After around 100 minutes of climbing you get a clear view of Tiger’s Nest a prominent Himalayan Buddhist sacred site. From there your journey comprises of a long flight of stairs which descends down to a bridge and then ascends to Tigers Nest Monastery. Once you reach Monastery you will have to deposit all your cameras and mobiles and have to capture the breathtaking view through your eyes and once you have a look you will not ask for pictures to remember the stupefying scene. Luckily we reached the monastery at 12:45 which closes at 1:00 and were the last group to enter. After spending around 45 minutes we stared to go back from where we started, keep in mind that there are no horses to take you back as it is too dangerous for both riders and horses.

The entire experience of the Taktsang Monastery Tiger’s Nest is fulfilling and challenging where you are rewarded with beautiful, picturesque sceneries along the way. This is undoubtedly the most famous place in Bhutan, and was the backdrop for the ninja-training sequence in “Batman Begins”.

So far it had been a fantabulous trip and on our last day in Bhutan we haven’t touched snow yet, so we decided to head towards Chelela Pass on a chilly Sunday, as the temperature was low there was a fair chance to experience snowfall. We started from Paro at around 10:00 A.M. for a 37 km ride which makes an interesting road excursion. Chelela pass separates Hhaa and Paro vally at 3700 meter though the milestone shows 3988 meters, and is one of the highest motorable pass in Bhutan.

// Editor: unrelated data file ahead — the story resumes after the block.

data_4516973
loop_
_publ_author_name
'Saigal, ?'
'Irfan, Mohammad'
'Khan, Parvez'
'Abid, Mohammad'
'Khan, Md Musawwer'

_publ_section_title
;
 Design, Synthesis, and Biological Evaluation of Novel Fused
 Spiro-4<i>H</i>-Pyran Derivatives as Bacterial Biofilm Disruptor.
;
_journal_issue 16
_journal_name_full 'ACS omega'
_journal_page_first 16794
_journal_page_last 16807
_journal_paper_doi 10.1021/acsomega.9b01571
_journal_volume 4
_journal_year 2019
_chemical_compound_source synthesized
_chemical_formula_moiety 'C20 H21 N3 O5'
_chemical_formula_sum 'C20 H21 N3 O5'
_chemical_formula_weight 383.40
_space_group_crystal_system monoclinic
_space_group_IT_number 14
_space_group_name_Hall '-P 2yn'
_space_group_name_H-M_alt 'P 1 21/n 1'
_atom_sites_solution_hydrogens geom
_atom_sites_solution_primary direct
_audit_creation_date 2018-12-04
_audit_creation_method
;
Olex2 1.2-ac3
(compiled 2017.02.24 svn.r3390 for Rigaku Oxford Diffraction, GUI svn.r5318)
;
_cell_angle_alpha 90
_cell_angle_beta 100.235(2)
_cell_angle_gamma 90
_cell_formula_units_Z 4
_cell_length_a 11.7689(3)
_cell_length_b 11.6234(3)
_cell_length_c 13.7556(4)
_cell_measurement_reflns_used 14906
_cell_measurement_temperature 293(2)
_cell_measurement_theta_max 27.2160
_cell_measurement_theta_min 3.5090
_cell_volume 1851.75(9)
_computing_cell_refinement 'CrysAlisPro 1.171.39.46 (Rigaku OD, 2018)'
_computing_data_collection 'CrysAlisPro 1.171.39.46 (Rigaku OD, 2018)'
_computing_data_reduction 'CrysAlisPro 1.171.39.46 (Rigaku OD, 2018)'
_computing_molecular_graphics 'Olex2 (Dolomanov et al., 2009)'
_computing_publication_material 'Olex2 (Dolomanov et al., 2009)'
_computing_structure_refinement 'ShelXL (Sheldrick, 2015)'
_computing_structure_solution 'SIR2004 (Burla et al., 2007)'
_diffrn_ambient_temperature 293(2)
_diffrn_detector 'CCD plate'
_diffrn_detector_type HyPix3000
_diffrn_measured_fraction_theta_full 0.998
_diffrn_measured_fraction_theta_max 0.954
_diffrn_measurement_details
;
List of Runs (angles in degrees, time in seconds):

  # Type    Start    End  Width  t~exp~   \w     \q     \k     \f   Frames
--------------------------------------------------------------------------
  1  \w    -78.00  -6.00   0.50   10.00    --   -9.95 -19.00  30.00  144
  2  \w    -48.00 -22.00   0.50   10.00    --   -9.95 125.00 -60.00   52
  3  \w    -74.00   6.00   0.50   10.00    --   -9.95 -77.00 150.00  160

As we moved up the weather became more and more chilly and our hopes of experiencing snow fall began strengthening. Half a way we were seeing snow on both the sides of road and it was difficult for us to control the excitement.

As we move forward our excitement grew and weather was kind enough not to let our hopes down after about half a journey there was snow all over the road and after a short time the whole view was covered with fresh snow and fog

Luckily we had got to experience snow fall although very little and as we reached the top the view was awe-inspiring. There was fog all over and it was difficult even to see across 50 meters, and after some time the sun started ascending and the view of valley become clear as the fog erased.

It was a perfect way to end our Bhutan trip and say goodbye to the “Land of Thunder Dragon” and its breathtaking and astonishing natural beauty

Photo of Thimphu, Bhutan by Amoul Singhi
Photo of Thimphu, Bhutan by Amoul Singhi
Photo of Thimphu, Bhutan by Amoul Singhi
Photo of Taktsang Palphug, Paro, Bhutan by Amoul Singhi
Photo of Taktsang Palphug, Paro, Bhutan by Amoul Singhi
Photo of Chele La, Paro, Bhutan by Amoul Singhi
Photo of Chele La, Paro, Bhutan by Amoul Singhi
Photo of Chele La, Paro, Bhutan by Amoul Singhi